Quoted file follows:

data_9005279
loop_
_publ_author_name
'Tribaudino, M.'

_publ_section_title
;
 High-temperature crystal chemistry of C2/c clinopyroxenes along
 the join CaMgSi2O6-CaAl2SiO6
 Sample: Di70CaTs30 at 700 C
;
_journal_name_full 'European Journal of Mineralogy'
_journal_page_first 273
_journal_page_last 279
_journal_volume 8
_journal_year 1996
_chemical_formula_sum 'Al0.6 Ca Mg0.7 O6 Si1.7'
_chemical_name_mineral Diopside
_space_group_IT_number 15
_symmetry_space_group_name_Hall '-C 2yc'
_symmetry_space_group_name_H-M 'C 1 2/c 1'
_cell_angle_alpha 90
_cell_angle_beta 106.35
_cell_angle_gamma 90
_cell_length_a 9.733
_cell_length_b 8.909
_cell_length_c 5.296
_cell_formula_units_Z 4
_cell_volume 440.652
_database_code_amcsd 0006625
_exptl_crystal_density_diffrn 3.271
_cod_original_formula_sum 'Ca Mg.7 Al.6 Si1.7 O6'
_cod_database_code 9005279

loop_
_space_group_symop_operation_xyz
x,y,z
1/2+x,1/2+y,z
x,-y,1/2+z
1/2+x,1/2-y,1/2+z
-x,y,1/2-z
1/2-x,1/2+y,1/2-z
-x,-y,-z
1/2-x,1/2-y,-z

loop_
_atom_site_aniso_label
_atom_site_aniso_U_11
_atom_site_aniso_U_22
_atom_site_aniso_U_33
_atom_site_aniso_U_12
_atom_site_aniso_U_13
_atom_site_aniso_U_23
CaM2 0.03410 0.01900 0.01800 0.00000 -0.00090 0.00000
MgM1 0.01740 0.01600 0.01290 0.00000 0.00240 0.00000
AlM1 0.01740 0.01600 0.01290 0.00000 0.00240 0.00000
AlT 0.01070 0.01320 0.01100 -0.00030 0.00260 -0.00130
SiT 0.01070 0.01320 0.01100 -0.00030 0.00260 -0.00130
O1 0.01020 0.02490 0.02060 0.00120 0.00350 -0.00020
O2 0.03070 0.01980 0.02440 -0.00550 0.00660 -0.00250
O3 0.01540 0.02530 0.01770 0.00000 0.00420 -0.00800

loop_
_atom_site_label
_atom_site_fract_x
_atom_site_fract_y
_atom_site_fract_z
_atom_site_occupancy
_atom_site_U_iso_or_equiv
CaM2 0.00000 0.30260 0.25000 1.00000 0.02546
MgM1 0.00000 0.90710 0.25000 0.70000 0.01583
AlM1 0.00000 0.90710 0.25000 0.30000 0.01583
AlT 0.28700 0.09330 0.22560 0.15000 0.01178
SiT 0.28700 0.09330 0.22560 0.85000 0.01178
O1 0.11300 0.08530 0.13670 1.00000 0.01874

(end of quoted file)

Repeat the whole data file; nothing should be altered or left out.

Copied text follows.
data_9005279
loop_
_publ_author_name
'Tribaudino, M.'

_publ_section_title
;
 High-temperature crystal chemistry of C2/c clinopyroxenes along
 the join CaMgSi2O6-CaAl2SiO6
 Sample: Di70CaTs30 at 700 C
;
_journal_name_full 'European Journal of Mineralogy'
_journal_page_first 273
_journal_page_last 279
_journal_volume 8
_journal_year 1996
_chemical_formula_sum 'Al0.6 Ca Mg0.7 O6 Si1.7'
_chemical_name_mineral Diopside
_space_group_IT_number 15
_symmetry_space_group_name_Hall '-C 2yc'
_symmetry_space_group_name_H-M 'C 1 2/c 1'
_cell_angle_alpha 90
_cell_angle_beta 106.35
_cell_angle_gamma 90
_cell_length_a 9.733
_cell_length_b 8.909
_cell_length_c 5.296
_cell_formula_units_Z 4
_cell_volume 440.652
_database_code_amcsd 0006625
_exptl_crystal_density_diffrn 3.271
_cod_original_formula_sum 'Ca Mg.7 Al.6 Si1.7 O6'
_cod_database_code 9005279

loop_
_space_group_symop_operation_xyz
x,y,z
1/2+x,1/2+y,z
x,-y,1/2+z
1/2+x,1/2-y,1/2+z
-x,y,1/2-z
1/2-x,1/2+y,1/2-z
-x,-y,-z
1/2-x,1/2-y,-z

loop_
_atom_site_aniso_label
_atom_site_aniso_U_11
_atom_site_aniso_U_22
_atom_site_aniso_U_33
_atom_site_aniso_U_12
_atom_site_aniso_U_13
_atom_site_aniso_U_23
CaM2 0.03410 0.01900 0.01800 0.00000 -0.00090 0.00000
MgM1 0.01740 0.01600 0.01290 0.00000 0.00240 0.00000
AlM1 0.01740 0.01600 0.01290 0.00000 0.00240 0.00000
AlT 0.01070 0.01320 0.01100 -0.00030 0.00260 -0.00130
SiT 0.01070 0.01320 0.01100 -0.00030 0.00260 -0.00130
O1 0.01020 0.02490 0.02060 0.00120 0.00350 -0.00020
O2 0.03070 0.01980 0.02440 -0.00550 0.00660 -0.00250
O3 0.01540 0.02530 0.01770 0.00000 0.00420 -0.00800

loop_
_atom_site_label
_atom_site_fract_x
_atom_site_fract_y
_atom_site_fract_z
_atom_site_occupancy
_atom_site_U_iso_or_equiv
CaM2 0.00000 0.30260 0.25000 1.00000 0.02546
MgM1 0.00000 0.90710 0.25000 0.70000 0.01583
AlM1 0.00000 0.90710 0.25000 0.30000 0.01583
AlT 0.28700 0.09330 0.22560 0.15000 0.01178
SiT 0.28700 0.09330 0.22560 0.85000 0.01178
O1 0.11300 0.08530 0.13670 1.00000 0.01874